The Netherlands Institute for Art History or RKD (Dutch: RKD-Nederlands Instituut voor Kunstgeschiedenis) is located in The Hague and is home to the largest art history center in the world. The center specializes in documentation, archives, and books on Western art from the late Middle Ages until modern times. All of this is open to the public, and much of it has been digitized and is available on their website. The main goal of the bureau is to collect, categorize, and make art research available, most notably in the field of Dutch Masters.
Via the available databases, the visitor can gain insight into archival evidence on the lives of many artists of past centuries. The library owns approximately 450,000 titles, of which ca. 150,000 are auction catalogs. There are ca. 3,000 magazines, of which 600 are currently running subscriptions. Though most of the text is in Dutch, the standard record format includes a link to library entries and images of known works, which include English as well as Dutch titles.
The RKD also manages the Dutch version of the Art and Architecture Thesaurus, a thesaurus of terms for management of information on art and architecture. The original version is an initiative of the Getty Research Institute in Los Angeles, California.
The collection was started through bequests by Frits Lugt, art historian and owner of a massive collection of drawings and prints, and Cornelis Hofstede de Groot (1863-1930), a collector, art historian and museum curator. Their bequest formed the basis for both the art collection and the library, which is now mostly housed in the Koninklijke Bibliotheek (National Library).
Though not all of the library's holdings have been digitised, much of its metadata is accessible online. The website itself is available in both a Dutch and an English user interface.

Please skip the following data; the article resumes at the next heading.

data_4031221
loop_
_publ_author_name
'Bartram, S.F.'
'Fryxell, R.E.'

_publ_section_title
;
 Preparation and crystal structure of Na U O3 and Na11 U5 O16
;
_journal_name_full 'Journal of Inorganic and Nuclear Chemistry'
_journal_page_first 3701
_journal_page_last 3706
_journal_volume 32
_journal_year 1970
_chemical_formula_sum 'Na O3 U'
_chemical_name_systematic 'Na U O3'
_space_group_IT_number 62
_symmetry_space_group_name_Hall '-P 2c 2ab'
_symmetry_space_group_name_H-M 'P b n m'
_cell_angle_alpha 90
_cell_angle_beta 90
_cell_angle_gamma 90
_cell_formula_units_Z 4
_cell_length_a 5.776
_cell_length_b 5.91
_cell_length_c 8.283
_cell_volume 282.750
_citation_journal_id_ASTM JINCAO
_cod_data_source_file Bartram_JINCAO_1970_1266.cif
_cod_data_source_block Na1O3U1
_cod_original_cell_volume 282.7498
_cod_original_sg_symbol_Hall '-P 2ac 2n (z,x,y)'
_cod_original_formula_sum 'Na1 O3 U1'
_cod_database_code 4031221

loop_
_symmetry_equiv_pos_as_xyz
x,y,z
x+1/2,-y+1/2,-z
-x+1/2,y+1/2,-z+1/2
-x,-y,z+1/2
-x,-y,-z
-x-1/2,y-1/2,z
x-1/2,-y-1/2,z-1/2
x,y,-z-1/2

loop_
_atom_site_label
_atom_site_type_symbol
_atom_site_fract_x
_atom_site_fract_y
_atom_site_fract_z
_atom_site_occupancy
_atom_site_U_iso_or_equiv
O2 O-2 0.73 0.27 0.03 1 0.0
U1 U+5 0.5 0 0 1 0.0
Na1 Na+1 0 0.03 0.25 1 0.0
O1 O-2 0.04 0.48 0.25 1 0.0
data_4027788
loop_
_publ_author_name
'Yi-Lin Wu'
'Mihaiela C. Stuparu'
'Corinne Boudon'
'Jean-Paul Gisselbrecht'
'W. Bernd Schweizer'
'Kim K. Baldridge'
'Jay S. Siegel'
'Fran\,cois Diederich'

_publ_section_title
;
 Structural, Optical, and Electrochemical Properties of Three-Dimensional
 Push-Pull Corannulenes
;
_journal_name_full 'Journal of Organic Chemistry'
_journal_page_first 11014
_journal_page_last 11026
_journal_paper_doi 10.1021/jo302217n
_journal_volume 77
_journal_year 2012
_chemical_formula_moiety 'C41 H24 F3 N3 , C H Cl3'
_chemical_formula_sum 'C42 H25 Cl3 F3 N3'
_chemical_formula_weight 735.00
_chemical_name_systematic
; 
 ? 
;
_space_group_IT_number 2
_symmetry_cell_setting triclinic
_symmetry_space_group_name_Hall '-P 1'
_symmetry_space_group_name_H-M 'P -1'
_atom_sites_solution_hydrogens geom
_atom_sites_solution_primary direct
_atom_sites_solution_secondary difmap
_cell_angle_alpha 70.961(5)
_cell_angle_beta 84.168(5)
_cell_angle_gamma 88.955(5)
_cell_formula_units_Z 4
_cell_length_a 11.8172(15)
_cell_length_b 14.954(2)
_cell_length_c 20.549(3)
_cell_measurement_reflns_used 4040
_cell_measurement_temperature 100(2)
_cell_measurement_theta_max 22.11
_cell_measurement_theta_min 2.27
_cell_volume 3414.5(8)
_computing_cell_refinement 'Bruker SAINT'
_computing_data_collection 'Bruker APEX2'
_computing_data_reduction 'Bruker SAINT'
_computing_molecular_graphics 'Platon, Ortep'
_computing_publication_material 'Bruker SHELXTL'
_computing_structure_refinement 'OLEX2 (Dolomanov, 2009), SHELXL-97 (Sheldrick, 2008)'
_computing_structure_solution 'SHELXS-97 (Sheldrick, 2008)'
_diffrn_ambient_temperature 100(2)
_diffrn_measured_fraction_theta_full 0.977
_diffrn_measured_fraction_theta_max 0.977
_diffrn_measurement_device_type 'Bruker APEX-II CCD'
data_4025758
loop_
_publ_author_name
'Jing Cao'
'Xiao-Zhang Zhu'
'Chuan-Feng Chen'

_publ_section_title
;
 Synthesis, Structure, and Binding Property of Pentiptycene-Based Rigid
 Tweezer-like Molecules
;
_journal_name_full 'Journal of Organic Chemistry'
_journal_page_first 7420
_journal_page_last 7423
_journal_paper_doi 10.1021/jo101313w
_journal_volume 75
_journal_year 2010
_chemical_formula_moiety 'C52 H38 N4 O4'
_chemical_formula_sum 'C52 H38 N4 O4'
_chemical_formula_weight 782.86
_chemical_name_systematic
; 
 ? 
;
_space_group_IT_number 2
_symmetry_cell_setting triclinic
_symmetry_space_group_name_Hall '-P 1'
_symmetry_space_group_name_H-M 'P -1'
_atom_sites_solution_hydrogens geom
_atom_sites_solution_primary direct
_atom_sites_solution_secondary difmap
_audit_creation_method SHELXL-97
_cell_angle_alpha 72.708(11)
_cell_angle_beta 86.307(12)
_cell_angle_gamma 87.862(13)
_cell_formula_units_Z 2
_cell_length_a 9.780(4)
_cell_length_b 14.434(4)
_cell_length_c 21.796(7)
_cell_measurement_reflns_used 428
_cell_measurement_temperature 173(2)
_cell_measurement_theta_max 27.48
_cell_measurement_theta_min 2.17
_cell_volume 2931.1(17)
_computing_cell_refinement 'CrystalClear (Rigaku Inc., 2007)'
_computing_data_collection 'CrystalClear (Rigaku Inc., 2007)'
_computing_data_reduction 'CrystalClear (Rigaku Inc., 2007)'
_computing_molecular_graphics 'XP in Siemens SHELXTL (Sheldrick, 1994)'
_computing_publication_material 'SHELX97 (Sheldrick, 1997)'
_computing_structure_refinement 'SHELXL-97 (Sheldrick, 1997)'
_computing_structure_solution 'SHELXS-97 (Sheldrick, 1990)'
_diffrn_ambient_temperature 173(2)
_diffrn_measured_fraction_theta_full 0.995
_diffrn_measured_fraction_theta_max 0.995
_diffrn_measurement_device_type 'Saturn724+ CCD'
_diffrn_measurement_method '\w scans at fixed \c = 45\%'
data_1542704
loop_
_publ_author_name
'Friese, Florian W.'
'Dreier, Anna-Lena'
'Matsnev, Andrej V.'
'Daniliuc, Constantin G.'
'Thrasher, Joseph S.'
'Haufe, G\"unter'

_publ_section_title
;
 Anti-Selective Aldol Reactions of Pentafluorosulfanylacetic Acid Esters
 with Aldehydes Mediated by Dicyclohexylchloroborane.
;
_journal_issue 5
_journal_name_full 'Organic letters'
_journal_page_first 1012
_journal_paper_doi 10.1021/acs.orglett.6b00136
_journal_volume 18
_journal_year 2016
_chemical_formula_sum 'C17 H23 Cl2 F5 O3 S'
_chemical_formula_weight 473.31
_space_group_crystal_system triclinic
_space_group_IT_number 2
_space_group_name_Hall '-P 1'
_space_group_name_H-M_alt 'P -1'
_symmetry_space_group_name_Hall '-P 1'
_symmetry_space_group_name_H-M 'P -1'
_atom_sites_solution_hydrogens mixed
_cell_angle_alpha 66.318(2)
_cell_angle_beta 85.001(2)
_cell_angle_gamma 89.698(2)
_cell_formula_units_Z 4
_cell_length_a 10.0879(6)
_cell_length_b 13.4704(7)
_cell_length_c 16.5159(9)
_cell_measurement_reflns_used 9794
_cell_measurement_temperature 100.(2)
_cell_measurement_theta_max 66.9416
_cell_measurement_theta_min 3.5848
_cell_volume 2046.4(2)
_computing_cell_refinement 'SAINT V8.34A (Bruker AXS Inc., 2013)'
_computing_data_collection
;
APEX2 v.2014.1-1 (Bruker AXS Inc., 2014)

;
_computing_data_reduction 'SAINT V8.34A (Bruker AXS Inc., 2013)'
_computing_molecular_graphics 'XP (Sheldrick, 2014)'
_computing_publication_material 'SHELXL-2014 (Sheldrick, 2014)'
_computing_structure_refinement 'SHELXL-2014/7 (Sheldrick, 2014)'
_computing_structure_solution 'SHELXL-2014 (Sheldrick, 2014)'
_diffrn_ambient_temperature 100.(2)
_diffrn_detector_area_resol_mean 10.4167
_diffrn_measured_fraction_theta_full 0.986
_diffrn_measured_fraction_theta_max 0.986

In the artist database RKDartists, each artist is assigned a record number. To reference an artist page directly, use the code listed at the bottom of the record, usually of the form: https://rkd.nl/en/explore/artists/ followed by the artist's record number. For example, the artist record number for Salvador Dalí is 19752, so his RKD artist page can be referenced.
In the images database RKDimages, each artwork is assigned a record number. To reference an artwork page directly, use the code listed at the bottom of the record, usually of the form: https://rkd.nl/en/explore/images/ followed by the artwork's record number. For example, the artwork record number for The Night Watch is 3063, so its RKD artwork page can be referenced.
The Art and Architecture Thesaurus also assigns a record for each term, but these can not be referenced online by record number. Rather, they are used in the databases and the databases can be searched for terms. For example, the painting called "The Night Watch" is a militia painting, and all records fitting this keyword (Dutch: algemene trefwoord) can be seen by selecting this from the image screen.
The thesaurus is a set of general terms, but the RKD also contains a database for an alternate form of describing artworks, that today is mostly filled with biblical references. This is the iconclass database. To see all images that depict Miriam's dance, the associated iconclass code 71E1232 can be used as a special search term.